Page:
With all the websites, magazines and reality shows aimed at newly-engaged couples, it’s easy to get overwhelmed with your wedding plans. And although these resources often suggest “must-haves” for your Big Day, releasing live doves at the end of your ceremony may not fit into your budget.
So step away from the bubble machine, Akron Life is here to save your special day (and your bank account.)
We’ve asked several local wedding experts to share their money-savviest tips because, when it’s all said and done, you’ll still need to afford a mortgage for the home to hold all the toasters you’re going to get.
If you didn’t happen to inherit an engagement ring to use when you pop the question, and your two months’ salary won’t buy a glimpse of that sparkler at the mall, you’ll be happy to hear there’s a new trend that’s helping thrifty couples save a lot of money.
Pre-owned engagement rings are becoming popular, and one of the largest U.S. retailers of these rings is called Have You Seen the Ring.
According to Have You Seen the Ring:
In 2010, $9.6 billion was spent on wedding and engagement rings in the U.S.
The Association of Bridal Consultants estimates that, on average, brides- and grooms-to-be will spend $4,500 on their engagement ring and wedding band.
On average, one in four grooms spent more on an engagement ring than they originally budgeted.
In addition to providing reasonably priced rings, niche retailers that sell pre-owned engagement rings have become a trustworthy source of money. Rather than go to a pawn shop to sell their rings, today’s divorcees are looking at sellers of pre-owned rings so they can get more bang for their buck. Sellers on Have You Seen the Ring can receive up to 60 percent more money than they would if they went to a pawn shop, local jeweler or online auction.
Behind the Lens
Shane Wynn, owner of Shane Wynn Photography, says hiring an experienced wedding photographer whose style speaks to you is of utmost importance the day of the wedding.
“There’s no way to re-enact the actual emotions and events of the day,” she says. “Capturing them requires a varied skill set that is specialized for the industry.”
Having your snap-happy uncle do the job for free is a common mistake. But, Wynn says, couples can cut corners by booking the photographer for the ceremony and formals, and then ask several friends or family members to take candid shots at the reception.
“Granted, professional shots are preferable because receptions can be darkly lit and fast paced, but I think the ‘mantel’ shots are generally the formals,” she says. “It’s a good compromise and a smarter one than paying less for a photographer you don’t love and not having any images that are truly flattering.”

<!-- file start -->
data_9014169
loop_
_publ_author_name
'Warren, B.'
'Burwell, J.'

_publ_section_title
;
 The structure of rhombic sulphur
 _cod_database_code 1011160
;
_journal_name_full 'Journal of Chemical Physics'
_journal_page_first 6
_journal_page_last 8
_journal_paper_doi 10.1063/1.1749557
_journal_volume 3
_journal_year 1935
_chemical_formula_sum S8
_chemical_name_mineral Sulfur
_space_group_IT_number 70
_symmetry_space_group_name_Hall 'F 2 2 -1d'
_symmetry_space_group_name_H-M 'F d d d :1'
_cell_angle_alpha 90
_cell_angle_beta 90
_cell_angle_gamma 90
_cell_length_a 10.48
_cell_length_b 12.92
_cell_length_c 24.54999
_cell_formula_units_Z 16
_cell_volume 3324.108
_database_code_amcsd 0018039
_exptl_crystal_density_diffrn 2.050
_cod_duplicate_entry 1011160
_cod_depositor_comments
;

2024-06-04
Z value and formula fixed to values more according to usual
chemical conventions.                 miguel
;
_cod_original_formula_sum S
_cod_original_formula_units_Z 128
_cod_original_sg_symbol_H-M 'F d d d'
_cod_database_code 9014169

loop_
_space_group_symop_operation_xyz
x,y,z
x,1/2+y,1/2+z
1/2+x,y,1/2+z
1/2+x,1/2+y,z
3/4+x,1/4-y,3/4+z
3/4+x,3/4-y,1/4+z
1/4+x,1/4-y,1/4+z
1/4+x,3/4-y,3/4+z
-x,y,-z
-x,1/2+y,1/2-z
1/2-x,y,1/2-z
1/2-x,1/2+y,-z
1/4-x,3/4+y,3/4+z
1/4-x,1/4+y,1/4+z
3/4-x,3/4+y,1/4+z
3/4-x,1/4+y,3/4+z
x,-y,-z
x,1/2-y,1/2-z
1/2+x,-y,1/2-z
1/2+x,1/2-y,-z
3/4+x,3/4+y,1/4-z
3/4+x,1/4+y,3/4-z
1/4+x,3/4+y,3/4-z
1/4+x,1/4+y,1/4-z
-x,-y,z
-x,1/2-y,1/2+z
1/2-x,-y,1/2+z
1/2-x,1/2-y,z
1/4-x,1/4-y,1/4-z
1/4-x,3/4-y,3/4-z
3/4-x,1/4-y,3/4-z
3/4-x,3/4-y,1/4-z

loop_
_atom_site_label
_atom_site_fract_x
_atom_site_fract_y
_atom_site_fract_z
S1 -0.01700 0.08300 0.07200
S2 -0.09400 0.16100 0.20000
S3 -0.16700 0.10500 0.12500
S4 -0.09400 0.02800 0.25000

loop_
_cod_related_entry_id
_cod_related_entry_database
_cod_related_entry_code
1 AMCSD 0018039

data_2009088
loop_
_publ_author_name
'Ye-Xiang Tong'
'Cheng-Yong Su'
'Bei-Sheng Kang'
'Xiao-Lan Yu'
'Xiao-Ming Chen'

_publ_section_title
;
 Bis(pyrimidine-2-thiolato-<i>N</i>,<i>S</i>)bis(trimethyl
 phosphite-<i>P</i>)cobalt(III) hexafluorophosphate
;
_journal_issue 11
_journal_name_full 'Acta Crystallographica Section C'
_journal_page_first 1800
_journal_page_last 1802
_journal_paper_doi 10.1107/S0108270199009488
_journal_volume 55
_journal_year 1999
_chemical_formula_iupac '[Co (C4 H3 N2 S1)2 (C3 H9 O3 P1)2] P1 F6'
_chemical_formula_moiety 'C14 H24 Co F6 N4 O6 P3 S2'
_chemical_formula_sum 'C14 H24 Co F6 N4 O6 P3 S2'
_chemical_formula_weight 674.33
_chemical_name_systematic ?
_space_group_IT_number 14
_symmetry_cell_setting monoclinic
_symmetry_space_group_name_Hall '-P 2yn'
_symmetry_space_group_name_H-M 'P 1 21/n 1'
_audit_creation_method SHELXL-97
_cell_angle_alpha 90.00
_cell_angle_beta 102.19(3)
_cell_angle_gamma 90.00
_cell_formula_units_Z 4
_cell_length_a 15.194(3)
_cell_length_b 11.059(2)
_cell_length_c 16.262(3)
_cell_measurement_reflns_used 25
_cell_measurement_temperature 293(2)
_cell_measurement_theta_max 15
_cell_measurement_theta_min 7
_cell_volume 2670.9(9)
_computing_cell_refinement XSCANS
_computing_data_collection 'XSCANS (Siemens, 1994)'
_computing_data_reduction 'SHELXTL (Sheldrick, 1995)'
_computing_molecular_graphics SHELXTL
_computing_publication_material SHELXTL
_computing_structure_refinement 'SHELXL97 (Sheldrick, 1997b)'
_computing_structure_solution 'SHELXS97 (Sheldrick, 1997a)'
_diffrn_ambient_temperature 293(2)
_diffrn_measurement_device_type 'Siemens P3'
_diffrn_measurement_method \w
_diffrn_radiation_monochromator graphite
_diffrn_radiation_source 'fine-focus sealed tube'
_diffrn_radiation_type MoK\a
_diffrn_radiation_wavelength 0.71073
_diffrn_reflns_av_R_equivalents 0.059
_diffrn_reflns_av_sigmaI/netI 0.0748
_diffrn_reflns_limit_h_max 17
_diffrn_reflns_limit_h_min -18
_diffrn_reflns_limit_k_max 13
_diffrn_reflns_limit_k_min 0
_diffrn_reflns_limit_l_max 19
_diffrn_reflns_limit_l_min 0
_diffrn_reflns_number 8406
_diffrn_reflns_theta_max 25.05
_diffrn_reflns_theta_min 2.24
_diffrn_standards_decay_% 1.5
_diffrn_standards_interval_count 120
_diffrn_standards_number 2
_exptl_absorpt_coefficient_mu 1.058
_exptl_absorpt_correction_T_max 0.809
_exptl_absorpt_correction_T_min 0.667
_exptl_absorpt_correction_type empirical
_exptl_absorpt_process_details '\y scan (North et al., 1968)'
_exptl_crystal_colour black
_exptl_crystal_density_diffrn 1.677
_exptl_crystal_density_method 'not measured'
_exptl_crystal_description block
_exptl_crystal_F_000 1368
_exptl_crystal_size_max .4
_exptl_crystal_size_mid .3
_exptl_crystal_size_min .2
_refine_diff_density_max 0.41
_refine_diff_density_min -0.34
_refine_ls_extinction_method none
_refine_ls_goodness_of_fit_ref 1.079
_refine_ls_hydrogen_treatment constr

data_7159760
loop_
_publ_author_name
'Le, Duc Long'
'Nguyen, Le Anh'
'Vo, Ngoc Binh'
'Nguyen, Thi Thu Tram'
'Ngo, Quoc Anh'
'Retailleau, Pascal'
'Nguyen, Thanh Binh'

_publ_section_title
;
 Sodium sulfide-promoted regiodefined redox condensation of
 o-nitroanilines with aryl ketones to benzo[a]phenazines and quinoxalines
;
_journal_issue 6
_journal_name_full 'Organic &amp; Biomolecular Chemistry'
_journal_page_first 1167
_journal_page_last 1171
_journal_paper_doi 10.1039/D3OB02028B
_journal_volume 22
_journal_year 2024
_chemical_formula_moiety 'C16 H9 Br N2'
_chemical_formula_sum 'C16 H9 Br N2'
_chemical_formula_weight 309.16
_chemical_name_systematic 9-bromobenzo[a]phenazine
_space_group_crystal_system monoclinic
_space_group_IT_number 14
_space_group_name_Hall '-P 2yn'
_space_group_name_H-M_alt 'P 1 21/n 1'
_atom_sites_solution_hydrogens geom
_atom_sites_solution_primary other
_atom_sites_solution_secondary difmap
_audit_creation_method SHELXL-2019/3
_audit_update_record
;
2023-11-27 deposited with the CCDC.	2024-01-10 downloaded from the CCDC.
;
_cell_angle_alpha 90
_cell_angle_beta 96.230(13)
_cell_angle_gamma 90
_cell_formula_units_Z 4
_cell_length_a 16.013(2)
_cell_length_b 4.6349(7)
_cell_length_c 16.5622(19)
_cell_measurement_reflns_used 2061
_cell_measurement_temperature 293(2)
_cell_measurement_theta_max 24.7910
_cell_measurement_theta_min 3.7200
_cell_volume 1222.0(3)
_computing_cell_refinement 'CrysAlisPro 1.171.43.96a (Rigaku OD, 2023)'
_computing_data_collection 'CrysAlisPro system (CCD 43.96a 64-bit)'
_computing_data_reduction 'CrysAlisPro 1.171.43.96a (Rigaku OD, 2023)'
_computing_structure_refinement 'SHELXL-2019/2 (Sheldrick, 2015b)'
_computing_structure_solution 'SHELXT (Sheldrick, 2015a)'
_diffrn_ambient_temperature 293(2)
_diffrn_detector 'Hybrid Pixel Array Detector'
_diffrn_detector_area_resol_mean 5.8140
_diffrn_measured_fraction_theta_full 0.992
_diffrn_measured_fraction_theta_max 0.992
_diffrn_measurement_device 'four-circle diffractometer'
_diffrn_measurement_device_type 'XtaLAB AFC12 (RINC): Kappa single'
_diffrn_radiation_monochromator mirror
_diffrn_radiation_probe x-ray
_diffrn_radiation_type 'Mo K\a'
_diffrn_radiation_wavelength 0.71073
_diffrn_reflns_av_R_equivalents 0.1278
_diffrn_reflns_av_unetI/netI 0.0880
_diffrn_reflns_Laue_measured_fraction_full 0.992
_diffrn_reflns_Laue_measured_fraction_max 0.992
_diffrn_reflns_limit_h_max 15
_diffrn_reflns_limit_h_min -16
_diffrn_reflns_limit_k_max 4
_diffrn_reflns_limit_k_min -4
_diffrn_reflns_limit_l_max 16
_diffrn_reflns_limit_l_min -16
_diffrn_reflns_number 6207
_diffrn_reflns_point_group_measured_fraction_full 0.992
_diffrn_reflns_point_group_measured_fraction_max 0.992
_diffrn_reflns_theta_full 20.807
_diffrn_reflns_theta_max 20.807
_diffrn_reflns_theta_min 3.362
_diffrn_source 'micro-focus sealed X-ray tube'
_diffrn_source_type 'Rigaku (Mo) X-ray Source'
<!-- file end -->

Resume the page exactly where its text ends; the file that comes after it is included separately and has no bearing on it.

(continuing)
Another way to cut costs is to find a photographer who will sell the rights to the images and avoid pricey up-selling on the back end.
Wynn says many of her clients purchase the CD of wedding photographs so they always have the images, and then they contact her on their first anniversary to create an album. “It offsets some of the cost after recouping from the pricey wedding,” she adds.
Shawna Rollheiser, owner of A Cupcake A Day, says when couples are planning the elegant desserts for their wedding reception, they often select only the premium and embellished selections.
But, she adds, “It’s important to remember that sometimes simple is better, and you don’t have to go way over the top.”
Couples on a budget should consider Rollheiser’s words of wisdom: “Stick to the cupcakes and forget the rest!”
“Simplicity is the ultimate sophistication,” she says.
Stan Hywet Hall and Garden’s Donna Spiegler says the beautiful gardens and historic Tudor Revival Manor House in Akron provide a timeless backdrop for wedding ceremonies and receptions.Spiegler and her rentals team at Stan Hywet have some advice for couples during the wedding planning phase:
Make a list of your priorities for your wedding. Decide what’s important to you on your special day.
Do your research on vendors. Learn about florists, photographers and musicians, and you’ll become an educated consumer.
Start your planning early. It’s less stressful and will make wedding planning less overwhelming.
Because catering is often the biggest portion of the overall wedding budget, Bob Pacanovsky, owner of Robert J. – Events and Catering, suggests that couples sit down together and discuss how much they want to spend on their reception and how important the quality of food is to them.
“Some may not have an exact figure, but they should have a range in mind,” he says. “Once they have a range, we can better direct them to one of our current menus or customize one for them to fit both their budget and their taste preferences.”
Pacanovsky says it’s also very important that couples ask their caterer for a complete menu proposal showing all the pricing, including sales tax and the service or staffing charge. Couples should know what other services cost ahead of time, like rental items such as specialty linens, glass barware and catering items.
“We find that with this approach, couples don’t feel that they are being ‘nickel and dimed’ with every small charge that a caterer forgot to tell them about,” he says.
E-mail them to managing editor Abby Cymerman at firstname.lastname@example.org.